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Kucera v. Central Intelligence Agency

United States District Court, D. New Mexico

May 31, 2018

GREGORY EDWARD KUCERA, Plaintiff,
v.
CENTRAL INTELLIGENCE AGENCY, Defendant.

          MEMORANDUM OPINION AND ORDER OF DISMISSAL

         THIS MATTER comes before the Court, under 28 U.S.C. § 1915 and rule 12(h)(3) of the Federal Rules of Civil Procedure, on: (i) the Plaintiff's Civil Rights Complaint Pursuant to 42 U.S.C. § 1983, filed January 30, 2018 (Doc. 1)(“Complaint”); (ii) the Plaintiff's Application to Proceed in District Court without Prepaying Fees or Costs, filed January 30, 2018 (Doc. 2) (“Application”); and (iii) the Plaintiff's Motion for Hearing, filed February 9, 2018 (Doc. 5). Plaintiff Gregory Edward Kucera appears pro se. For the reasons set out below, the Court will: (i) grant Kucera's Application; (ii) deny Kucera's Motion for Hearing; and (iii) dismiss this case without prejudice for lack of subject-matter jurisdiction

         PROCEDURAL BACKGROUND

         Kucera's response to the instruction on his civil-rights-complaint form to “[b]riefly state the background of your case, ” is: “This is a federal tort claim action. It purports to show loss of life and property due to injury and harm associated with my relationships to the Central Intelligence Agency.” Complaint ¶ B(1), at 2. His response to the instruction to identify the constitutional rights he alleges to have been violated is “Federal Tort Claim Action.” Complaint ¶ C(1), at 3. His response to the instruction to state the facts that form the basis for his allegations is: “Classified and/or available to representing attorney, once appointed. Please review Social Security number for further information.” Complaint ¶ C(A)(2), at 3. His response to the instruction to identify the constitutional rights that have been violated and to state the facts that form the basis for his allegations regarding “Count II” is “Classified.” Complaint ¶ C(1)(B)(1), at 3. Kucera indicates that he “previously sought informal or formal releif [sic] from the appropriate administrative officials regarding the acts complained of in Part C” and describes how he sought the relief and results as: “Yes, case sealed at this courthouse was mishandled. Was also a federal tort claim act.” Complaint ¶ E(1), at 5. There are no other factual allegations in the Complaint. Kucera's response to the phrase “I believe that I am entitled to the following relief” is: “Please see included Standard 95 included. Further, I require a federal attorney to be appointed to represent me. I believe this is pivotal for the claim to be validated. Further I wish for the DOJ to deliver this form themselves to the CIA in a time appropriate manner.”[1] Complaint ¶ E(1), at 5.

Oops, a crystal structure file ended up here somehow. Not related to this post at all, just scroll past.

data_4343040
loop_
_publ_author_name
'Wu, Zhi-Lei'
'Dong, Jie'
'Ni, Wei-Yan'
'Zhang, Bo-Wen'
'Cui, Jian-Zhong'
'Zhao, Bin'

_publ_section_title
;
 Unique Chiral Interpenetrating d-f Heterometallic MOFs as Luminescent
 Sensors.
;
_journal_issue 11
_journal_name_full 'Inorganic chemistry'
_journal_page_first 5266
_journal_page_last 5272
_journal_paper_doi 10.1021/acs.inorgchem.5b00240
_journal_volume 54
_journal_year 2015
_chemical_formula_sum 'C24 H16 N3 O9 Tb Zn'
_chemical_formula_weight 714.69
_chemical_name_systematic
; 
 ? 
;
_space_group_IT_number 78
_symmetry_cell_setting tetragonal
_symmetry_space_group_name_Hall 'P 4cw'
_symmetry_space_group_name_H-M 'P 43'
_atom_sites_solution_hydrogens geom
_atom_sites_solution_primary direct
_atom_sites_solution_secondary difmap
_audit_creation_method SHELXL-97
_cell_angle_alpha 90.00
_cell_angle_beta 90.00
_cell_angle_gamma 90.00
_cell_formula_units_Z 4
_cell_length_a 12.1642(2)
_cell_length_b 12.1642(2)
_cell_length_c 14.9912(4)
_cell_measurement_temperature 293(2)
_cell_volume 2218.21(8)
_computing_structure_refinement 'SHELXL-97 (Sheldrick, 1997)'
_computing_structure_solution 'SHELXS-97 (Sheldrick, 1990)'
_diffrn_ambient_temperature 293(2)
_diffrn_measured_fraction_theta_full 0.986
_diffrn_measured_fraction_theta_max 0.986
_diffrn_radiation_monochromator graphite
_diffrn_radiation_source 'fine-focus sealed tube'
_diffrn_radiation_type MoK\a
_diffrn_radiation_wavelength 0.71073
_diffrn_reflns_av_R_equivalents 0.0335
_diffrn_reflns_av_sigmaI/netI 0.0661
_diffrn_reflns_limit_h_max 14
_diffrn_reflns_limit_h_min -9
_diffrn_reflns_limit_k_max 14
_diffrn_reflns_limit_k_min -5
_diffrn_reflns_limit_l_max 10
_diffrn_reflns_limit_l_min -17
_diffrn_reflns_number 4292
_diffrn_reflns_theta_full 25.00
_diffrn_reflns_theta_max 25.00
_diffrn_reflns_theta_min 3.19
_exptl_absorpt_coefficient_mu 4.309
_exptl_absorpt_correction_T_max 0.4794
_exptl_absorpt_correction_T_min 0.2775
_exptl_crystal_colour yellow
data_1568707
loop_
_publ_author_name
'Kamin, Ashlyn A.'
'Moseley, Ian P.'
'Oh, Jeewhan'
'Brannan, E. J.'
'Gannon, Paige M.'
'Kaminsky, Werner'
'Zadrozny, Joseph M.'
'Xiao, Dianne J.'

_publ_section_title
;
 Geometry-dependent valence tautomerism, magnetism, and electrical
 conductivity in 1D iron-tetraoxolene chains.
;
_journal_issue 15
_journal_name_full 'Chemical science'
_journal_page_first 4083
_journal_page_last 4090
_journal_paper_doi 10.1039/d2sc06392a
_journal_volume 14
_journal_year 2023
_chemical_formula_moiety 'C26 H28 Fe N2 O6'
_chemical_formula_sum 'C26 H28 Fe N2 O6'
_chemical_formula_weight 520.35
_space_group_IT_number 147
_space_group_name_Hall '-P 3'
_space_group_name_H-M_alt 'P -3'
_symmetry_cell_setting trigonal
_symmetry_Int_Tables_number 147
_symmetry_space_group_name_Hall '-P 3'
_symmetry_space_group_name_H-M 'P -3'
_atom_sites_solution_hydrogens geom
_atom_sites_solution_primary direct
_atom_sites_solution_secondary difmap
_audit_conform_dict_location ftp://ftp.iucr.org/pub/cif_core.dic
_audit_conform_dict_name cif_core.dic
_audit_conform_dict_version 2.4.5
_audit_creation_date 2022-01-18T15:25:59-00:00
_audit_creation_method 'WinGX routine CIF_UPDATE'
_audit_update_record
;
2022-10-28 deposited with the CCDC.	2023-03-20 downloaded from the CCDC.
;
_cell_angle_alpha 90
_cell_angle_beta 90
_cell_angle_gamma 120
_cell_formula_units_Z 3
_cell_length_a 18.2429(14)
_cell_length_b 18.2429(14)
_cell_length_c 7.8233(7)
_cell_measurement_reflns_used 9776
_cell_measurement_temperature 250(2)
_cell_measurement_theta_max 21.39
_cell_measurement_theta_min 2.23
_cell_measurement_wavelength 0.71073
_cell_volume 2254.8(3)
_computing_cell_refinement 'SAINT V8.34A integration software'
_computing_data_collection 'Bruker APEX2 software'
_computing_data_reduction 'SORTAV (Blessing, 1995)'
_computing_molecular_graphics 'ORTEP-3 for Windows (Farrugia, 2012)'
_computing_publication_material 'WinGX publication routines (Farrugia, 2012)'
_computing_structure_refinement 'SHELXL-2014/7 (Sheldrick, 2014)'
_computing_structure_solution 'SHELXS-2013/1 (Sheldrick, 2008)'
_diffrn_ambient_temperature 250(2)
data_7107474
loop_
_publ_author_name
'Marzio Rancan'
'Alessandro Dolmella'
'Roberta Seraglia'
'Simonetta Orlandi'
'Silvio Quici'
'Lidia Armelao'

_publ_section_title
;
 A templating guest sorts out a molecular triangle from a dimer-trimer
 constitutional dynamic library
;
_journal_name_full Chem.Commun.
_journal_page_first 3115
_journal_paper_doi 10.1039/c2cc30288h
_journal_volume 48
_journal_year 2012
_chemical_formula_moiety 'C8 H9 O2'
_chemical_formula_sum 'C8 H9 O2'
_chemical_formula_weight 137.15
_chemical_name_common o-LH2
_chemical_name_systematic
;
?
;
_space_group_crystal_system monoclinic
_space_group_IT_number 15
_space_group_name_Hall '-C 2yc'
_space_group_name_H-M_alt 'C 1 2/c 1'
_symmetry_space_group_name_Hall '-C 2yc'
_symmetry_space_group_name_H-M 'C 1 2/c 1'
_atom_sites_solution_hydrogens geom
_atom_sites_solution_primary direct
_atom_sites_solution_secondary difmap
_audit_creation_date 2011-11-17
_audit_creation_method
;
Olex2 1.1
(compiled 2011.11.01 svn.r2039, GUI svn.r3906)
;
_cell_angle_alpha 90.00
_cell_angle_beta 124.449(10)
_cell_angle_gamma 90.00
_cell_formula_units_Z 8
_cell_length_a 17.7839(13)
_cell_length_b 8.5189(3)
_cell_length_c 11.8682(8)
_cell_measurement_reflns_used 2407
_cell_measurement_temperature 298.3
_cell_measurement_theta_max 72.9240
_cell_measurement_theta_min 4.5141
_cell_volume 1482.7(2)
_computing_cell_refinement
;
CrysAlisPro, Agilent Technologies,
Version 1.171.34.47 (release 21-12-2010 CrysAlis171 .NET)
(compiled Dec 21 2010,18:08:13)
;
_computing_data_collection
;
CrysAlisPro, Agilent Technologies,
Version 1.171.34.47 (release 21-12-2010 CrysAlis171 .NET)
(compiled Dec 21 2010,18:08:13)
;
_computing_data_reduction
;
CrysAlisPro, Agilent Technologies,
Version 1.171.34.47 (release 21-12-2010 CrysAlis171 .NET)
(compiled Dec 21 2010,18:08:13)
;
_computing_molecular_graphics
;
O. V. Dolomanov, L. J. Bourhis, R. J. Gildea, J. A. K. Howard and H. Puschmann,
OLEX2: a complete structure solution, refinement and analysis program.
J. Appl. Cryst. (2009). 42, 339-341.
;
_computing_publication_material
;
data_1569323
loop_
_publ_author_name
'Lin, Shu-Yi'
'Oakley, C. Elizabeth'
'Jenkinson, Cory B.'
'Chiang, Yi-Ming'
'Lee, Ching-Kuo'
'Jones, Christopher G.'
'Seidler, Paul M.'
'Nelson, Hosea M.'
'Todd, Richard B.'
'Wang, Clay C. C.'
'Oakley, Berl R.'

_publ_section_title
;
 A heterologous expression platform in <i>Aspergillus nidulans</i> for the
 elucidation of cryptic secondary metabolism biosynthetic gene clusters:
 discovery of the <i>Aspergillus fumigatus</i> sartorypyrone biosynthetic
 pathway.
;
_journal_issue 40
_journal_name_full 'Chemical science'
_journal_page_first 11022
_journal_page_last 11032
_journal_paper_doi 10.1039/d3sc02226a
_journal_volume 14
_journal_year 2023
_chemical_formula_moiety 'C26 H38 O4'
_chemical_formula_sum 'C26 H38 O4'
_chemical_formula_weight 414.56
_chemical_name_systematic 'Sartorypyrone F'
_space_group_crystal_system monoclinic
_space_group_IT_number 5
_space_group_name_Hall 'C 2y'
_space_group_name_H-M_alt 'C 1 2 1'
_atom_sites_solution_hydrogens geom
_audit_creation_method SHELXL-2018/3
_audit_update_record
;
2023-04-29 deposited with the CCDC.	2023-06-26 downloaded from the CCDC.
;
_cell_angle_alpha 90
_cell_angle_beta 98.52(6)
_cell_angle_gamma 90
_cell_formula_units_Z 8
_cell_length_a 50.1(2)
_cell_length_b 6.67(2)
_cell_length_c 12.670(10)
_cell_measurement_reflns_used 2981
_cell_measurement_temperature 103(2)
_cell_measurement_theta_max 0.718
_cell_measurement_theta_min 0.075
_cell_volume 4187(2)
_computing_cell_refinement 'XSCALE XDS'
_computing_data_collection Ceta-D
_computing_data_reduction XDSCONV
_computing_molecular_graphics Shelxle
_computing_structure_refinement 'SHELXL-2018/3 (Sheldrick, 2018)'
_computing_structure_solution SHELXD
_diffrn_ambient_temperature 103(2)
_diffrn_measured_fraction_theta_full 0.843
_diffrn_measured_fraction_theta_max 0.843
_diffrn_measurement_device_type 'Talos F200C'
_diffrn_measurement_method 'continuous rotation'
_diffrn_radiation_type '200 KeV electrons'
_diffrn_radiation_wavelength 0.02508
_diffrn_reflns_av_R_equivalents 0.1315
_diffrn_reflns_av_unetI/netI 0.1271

Kucera's Application states: (i) his “[a]verage monthly income amount during the past 12 months” was $470.00 in disability and $97.00 in public assistance; (ii) he is unemployed; (iii) he has no assets; (iv) his estimated monthly expenses total $200.00; and (v) he has $1, 700.00 in a checking account. Application at 1-5. Kucera signed an “Affidavit in Support of the Application, ” stating that he “is unable to pay the costs of these proceedings” and declaring under penalty of perjury that the information he provided in the Application is true. Application at 1.

         On February 9, 2018, Kucera filed a document that states: “I would like to request a [sic] to have a hearing at your earliest convenience.” Motion for Hearing at 1.

         LAW REGARDING PROCEEDINGS IN FORMA PAUPERIS

         The statute for proceedings in forma pauperis (“IFP”), 28 U.S.C. § 1915(a), provides that a district court may authorize the commencement of any suit without prepayment of fees by a person who submits an affidavit that includes a statement of all assets the person possesses and that the person is unable to pay such fees.